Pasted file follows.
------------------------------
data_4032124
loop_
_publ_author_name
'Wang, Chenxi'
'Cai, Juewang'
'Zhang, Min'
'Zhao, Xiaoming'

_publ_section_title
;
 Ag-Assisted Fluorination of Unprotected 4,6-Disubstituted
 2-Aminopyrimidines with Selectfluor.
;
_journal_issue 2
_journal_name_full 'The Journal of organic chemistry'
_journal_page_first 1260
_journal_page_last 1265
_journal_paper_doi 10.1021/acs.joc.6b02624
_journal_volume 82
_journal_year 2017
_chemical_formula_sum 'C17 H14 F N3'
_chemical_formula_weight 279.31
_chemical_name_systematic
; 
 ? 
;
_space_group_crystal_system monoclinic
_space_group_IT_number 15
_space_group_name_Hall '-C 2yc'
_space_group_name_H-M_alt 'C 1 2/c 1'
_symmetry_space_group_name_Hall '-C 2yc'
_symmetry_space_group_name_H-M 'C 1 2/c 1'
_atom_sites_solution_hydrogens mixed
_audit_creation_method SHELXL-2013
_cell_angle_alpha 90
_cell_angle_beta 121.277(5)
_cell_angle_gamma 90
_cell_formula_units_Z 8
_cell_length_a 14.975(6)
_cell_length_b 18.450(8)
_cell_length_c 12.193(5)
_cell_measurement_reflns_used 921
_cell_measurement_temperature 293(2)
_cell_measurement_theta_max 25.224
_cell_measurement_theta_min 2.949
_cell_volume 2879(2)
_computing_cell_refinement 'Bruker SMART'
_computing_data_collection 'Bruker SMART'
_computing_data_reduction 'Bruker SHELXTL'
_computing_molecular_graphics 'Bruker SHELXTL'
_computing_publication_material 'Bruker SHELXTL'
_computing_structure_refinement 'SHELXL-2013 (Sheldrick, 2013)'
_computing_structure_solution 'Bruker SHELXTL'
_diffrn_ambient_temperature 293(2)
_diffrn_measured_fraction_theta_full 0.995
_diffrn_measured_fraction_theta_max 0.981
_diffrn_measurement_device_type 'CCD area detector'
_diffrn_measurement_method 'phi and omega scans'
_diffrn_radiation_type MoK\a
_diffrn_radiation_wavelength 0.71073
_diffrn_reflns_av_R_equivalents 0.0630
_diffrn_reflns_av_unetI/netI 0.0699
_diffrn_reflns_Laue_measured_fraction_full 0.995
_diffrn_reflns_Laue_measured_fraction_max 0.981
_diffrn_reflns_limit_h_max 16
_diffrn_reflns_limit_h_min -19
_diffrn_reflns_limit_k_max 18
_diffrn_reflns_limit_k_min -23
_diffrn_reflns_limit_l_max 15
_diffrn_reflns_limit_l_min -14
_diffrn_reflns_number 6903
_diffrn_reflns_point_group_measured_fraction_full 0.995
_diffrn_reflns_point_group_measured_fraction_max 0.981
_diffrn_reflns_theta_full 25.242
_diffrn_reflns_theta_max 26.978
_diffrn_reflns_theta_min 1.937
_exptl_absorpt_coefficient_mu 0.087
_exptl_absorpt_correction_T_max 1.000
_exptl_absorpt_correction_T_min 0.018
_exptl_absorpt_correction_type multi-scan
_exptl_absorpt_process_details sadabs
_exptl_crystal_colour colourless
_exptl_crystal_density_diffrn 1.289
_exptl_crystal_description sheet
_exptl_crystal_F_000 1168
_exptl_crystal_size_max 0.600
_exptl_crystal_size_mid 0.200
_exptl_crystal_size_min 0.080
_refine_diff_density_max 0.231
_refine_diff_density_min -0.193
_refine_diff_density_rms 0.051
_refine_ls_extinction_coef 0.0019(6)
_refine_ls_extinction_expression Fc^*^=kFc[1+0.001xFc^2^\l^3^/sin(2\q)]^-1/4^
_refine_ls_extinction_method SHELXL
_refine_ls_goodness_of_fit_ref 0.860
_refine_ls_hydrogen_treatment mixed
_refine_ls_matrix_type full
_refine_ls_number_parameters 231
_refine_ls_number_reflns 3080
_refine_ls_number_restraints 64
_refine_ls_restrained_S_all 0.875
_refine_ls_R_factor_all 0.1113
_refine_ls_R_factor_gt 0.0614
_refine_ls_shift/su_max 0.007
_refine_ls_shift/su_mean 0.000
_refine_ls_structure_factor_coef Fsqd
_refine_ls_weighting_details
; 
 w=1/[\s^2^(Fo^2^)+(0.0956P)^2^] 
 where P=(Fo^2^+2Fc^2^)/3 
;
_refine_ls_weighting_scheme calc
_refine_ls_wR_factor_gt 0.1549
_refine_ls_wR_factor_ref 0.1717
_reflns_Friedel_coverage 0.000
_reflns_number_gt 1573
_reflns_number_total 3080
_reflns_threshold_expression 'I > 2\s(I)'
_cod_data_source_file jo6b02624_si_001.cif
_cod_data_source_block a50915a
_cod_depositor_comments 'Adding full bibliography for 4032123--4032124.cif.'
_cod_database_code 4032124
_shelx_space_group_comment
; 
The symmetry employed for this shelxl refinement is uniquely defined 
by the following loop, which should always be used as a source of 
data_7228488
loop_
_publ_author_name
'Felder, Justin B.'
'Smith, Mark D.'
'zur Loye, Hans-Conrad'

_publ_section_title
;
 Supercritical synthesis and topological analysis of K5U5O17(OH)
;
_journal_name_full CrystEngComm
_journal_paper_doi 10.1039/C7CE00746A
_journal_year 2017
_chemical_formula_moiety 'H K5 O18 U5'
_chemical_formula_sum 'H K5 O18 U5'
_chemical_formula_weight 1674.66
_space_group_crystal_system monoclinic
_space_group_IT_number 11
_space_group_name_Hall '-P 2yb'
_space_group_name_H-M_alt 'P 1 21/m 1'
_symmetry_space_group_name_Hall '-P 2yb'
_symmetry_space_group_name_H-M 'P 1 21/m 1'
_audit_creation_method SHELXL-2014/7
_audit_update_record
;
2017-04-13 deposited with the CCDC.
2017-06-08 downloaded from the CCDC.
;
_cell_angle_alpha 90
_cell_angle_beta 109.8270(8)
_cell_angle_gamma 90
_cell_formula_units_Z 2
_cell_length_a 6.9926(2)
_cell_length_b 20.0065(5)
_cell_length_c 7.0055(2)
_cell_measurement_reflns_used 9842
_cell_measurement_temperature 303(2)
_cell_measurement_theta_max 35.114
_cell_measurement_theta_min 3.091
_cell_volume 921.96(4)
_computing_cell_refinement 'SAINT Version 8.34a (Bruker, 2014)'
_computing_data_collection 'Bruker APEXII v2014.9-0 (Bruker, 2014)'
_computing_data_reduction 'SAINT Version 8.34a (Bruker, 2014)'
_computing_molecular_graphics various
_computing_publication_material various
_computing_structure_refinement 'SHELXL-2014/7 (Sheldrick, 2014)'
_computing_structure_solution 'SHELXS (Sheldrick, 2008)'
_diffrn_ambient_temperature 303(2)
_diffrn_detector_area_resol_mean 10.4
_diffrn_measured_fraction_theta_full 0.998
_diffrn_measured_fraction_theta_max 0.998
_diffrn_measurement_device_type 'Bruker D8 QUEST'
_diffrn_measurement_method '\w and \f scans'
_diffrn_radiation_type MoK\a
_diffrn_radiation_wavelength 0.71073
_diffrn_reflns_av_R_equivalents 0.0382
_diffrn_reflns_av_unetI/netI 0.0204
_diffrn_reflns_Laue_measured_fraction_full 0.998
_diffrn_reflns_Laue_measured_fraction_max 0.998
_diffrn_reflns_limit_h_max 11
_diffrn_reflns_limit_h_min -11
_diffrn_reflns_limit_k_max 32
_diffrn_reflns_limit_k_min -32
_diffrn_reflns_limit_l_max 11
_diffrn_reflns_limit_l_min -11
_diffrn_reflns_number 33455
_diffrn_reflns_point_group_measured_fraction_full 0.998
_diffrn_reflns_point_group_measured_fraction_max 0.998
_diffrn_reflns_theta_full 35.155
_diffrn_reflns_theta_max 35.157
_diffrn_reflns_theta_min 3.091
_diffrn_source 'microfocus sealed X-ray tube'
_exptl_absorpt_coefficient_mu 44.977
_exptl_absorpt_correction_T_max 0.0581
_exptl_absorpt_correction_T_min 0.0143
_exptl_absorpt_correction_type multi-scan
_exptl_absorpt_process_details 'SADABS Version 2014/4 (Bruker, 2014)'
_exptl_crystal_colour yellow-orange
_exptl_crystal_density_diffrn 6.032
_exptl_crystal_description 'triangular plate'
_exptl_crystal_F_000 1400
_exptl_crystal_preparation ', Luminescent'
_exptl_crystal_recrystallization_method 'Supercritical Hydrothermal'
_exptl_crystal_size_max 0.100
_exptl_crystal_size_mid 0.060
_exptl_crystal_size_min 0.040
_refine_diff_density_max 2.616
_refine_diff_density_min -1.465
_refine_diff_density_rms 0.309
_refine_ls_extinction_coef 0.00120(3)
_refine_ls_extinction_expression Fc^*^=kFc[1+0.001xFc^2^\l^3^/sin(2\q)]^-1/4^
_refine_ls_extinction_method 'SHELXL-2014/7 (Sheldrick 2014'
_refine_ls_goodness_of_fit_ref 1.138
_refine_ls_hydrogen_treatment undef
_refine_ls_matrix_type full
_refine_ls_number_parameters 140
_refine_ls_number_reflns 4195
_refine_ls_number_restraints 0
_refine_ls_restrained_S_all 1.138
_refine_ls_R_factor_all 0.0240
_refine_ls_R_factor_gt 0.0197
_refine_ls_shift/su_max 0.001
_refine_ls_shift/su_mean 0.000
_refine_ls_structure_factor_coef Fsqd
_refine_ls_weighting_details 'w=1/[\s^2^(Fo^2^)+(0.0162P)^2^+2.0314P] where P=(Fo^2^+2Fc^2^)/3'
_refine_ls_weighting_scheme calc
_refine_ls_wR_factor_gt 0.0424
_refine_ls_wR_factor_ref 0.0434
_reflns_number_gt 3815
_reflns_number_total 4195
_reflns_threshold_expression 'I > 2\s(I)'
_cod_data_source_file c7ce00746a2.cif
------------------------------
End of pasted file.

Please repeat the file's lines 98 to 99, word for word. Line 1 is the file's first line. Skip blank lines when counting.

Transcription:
_refine_ls_number_reflns 3080
_refine_ls_number_restraints 64